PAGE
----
Jim is also credited with accurately guessing the gender of unborn children and in 1936 correctly picked the New York Yankees to win the World Series.
Skeptics and doubters were aplenty, but Van Arsdale insisted it was no trick
Jim died in 1937 at the age of 12.
By Ken Zurski
Breece D’J Pancake never had a book published in his lifetime. He died at the official age of 26, just shy of his 27th birthday. But four years after his death, The Stories of Breece D’J Pancake was released to critical acclaim. In fact, it was nominated for a Pulitzer Prize.
“A young writer of such extraordinary gifts that one is tempted to compare his debut to Hemingway,” praised author Joyce Carol Oates.
Born in 1952, the name Pancake is a surname of German origin. The odd apostrophe in D’J was a printer’s error, which stuck.
Pancake wrote about hardships of rural life in the Appalachian Territories where he grew up and rarely strayed. Most of his stories fly by in time, examining just hours of a character’s life, but packed with personal and social struggles both past and present. His stories for the Atlantic were submitted only after he composed four long-hand drafts and ten on the typewriter.
Ultimately, he struggled with alcoholism, but his untimely death by self-inflicted gunshot in 1979 may have been a tragic accident, some believe due to sleepwalking.
It all adds to his lore.
One book, however, remains.
By Ken Zurski
In 1858, Herbert Coleridge took on the daunting task of compiling and completing a new English dictionary. It was not an easy undertaking. Wordbooks as they were known had dated back to the early 17th century, and by the 19th century, an American lexicographer named Noah Webster made dictionaries that were based mostly on personal assessments of the English language, which in Webster’s opinion was too closely identified with the British. Coleridge’s dictionary would be different and involve hundred of volunteers who would find unlisted words in books and write them down on note cards along with the word’s source.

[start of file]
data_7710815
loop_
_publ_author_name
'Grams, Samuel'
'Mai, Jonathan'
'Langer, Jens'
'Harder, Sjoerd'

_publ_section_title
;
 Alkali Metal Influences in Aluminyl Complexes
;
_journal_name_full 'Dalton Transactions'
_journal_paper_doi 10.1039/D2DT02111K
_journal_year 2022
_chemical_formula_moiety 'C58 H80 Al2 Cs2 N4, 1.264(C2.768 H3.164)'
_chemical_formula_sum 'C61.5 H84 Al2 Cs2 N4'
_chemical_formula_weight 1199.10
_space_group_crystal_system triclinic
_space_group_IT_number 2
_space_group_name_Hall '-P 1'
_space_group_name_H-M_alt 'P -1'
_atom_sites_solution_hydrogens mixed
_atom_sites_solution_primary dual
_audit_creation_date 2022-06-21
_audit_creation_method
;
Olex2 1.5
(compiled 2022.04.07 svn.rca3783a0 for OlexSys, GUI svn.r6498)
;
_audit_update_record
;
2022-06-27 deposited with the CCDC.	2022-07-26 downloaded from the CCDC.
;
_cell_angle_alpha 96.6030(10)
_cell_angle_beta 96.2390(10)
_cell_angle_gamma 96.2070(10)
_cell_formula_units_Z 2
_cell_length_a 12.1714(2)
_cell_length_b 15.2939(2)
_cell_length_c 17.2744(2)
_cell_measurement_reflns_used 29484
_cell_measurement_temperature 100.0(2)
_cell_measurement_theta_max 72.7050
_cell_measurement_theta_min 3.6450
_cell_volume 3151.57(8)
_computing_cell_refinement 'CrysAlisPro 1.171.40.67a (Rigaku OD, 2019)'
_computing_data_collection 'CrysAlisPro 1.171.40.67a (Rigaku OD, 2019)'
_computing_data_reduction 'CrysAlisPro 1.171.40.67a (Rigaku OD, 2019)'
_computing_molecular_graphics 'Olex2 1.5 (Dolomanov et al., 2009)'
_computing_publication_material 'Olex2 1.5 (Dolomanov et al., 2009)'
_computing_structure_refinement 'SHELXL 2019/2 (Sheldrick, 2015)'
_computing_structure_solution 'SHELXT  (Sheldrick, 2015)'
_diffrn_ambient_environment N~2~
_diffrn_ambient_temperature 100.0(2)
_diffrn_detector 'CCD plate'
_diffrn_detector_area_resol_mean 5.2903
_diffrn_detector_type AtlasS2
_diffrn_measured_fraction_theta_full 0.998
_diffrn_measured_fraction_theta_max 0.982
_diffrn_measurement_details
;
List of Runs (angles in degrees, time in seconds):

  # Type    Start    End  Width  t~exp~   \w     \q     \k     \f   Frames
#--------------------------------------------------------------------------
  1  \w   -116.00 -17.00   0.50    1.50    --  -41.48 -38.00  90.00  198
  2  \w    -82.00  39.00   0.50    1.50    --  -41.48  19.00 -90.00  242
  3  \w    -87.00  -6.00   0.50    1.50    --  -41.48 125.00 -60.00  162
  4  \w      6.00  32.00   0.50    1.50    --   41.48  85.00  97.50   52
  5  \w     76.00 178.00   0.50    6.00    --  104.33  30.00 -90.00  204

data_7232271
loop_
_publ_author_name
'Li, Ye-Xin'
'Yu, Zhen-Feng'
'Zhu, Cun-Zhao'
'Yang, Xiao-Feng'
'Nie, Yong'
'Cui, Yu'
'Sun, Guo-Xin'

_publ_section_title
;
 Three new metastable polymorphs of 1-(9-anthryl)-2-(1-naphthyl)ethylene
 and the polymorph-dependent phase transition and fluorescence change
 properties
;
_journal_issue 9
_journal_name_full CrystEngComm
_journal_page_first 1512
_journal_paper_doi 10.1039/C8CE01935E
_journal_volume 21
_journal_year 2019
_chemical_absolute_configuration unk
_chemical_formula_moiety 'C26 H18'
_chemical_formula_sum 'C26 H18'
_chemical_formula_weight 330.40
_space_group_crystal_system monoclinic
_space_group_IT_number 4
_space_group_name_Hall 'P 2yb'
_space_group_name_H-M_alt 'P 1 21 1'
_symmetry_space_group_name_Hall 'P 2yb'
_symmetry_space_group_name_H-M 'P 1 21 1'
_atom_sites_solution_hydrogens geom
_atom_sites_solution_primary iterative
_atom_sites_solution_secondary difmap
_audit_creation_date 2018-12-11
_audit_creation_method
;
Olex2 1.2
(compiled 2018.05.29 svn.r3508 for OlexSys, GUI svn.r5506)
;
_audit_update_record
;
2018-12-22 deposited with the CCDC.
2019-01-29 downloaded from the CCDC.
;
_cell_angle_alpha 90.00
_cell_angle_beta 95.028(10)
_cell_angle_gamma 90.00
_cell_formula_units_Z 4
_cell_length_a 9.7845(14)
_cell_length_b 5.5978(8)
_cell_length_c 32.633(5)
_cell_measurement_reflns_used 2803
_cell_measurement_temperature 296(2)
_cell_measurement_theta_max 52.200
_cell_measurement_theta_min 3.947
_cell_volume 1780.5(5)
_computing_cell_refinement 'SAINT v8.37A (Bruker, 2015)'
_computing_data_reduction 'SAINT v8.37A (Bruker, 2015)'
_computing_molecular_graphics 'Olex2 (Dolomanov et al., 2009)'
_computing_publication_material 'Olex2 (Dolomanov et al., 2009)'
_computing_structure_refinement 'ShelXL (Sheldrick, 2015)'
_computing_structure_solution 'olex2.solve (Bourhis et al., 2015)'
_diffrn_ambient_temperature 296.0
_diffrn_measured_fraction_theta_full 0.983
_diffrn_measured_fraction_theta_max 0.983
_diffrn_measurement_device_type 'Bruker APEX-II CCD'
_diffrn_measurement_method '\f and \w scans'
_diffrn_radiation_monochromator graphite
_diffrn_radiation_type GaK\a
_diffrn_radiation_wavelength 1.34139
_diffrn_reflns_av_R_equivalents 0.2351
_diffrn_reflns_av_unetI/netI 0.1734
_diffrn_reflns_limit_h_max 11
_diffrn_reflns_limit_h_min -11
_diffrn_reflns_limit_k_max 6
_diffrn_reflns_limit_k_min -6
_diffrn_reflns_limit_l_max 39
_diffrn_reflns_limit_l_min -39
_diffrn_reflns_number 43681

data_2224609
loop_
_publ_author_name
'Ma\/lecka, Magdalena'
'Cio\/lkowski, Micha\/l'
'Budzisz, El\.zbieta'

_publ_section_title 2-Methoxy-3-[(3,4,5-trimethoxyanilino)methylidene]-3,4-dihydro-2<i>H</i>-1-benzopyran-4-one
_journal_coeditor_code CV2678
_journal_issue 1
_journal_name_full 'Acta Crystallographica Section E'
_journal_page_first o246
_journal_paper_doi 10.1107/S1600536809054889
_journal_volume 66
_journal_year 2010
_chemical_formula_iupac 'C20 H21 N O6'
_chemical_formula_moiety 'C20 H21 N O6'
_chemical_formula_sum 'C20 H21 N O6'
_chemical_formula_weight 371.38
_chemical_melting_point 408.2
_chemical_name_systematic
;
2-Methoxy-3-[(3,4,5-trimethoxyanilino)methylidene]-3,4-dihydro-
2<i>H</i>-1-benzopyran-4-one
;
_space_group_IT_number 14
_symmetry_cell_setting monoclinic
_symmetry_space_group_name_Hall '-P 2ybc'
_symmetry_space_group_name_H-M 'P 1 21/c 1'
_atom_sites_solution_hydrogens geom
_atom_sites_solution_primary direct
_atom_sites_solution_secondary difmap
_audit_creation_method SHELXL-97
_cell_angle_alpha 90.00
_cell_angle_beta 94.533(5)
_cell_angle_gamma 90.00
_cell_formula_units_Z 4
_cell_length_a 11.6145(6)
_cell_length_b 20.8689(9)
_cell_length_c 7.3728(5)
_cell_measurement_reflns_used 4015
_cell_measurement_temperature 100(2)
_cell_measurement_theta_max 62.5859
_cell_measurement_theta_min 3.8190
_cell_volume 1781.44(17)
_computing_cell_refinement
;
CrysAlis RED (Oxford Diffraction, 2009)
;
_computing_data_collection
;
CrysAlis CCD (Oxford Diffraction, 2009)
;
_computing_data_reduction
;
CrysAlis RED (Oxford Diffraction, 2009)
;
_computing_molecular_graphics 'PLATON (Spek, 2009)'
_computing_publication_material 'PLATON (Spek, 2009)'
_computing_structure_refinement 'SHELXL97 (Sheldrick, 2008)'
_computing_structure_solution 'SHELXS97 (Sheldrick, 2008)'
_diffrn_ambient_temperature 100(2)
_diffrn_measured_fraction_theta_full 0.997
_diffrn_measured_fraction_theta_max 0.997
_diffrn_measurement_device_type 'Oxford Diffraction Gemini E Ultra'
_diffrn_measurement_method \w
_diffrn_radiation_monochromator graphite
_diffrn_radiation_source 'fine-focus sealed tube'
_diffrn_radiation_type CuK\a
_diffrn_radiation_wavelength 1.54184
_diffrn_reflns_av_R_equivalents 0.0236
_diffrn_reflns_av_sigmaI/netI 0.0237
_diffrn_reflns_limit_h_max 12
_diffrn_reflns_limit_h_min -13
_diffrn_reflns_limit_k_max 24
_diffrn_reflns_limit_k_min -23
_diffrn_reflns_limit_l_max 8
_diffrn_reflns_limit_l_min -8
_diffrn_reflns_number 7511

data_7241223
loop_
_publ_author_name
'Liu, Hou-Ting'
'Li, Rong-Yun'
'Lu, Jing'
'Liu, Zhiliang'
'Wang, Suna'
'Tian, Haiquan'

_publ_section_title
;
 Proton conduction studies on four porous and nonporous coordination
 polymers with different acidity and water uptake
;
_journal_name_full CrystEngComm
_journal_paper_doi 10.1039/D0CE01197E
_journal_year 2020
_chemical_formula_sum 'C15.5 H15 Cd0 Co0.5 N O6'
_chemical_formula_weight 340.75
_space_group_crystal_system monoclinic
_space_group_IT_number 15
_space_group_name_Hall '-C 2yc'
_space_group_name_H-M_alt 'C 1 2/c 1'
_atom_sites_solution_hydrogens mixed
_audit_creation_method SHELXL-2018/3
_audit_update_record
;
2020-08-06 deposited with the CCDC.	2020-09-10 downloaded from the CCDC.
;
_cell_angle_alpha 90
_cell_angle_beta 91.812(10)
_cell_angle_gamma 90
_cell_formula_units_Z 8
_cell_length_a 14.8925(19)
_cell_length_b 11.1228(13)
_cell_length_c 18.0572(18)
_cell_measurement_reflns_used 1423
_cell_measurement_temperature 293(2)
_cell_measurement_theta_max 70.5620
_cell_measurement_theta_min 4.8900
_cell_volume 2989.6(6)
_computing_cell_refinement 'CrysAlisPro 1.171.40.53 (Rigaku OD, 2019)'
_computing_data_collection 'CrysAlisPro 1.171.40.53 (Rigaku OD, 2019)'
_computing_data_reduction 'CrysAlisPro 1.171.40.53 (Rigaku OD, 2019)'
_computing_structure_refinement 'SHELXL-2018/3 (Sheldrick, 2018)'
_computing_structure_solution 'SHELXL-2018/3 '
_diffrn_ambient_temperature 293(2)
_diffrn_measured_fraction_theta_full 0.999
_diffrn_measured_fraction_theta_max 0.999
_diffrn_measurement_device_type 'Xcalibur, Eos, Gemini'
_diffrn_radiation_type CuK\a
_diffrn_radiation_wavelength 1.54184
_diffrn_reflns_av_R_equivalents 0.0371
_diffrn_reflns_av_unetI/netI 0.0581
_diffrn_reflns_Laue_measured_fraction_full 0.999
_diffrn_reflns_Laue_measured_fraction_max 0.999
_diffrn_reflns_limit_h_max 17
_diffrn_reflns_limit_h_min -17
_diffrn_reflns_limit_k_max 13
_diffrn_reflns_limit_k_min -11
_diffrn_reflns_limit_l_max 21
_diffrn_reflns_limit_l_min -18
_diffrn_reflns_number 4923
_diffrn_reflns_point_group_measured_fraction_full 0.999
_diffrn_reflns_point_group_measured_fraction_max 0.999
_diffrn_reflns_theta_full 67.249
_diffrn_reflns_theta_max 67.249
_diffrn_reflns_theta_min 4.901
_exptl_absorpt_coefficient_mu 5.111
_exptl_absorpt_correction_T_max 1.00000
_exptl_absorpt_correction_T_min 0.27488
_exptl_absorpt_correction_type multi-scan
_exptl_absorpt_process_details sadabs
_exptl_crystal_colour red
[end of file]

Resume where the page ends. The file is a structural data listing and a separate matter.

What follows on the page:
The note idea was not Coleridge’s but rather that of Richard Chenevix Trench, a British professor and lexicographer, who proposed using everyday readers to participate in the dictionary’s creation. “It would be necessary to recruit a team moreover, a huge one comprising hundreds of unpaid amateurs,” Trench proposed.
Trench’s vision took hold and Coleridge, a philologist, was called upon to make it happen.
Coleridge went to work designing a system of collecting the reader’s notes and organizing them. He also grossly underestimated that it would take only two years to complete the work. In reality, near the two year mark, the dictionary was far from finished, and Coleridge, unfortunately, was dead.
Officially Coleridge died of consumption, or a bout of tuberculosis, which makes sense. However, biographers paint a more fanciful ending. While walking to a lecture hall in London’s St. James Square, Coleridge got caught in a downpour and sat soaking wet in an unheated upstairs room for several hours listening to the speaker. His chills turned to a debilitating fever and eventual death.
Despite his untimely demise, the dictionary idea did not go with him. Several enthusiastic wordsmith’s picked up the slack. Soon they learned what a formidable task Coleridge faced. In just a few years of work, Coleridge had only gotten halfway through the first letter. Undeterred the vision carried on and in 1878, nearly a quarter century after Coleridge began. A New English Dictionary on Historical Principles was released. Today, the book is cited as the basis for the inaugural Oxford English Dictionary which was released in 1895.
Coleridge is often listed as its first editor.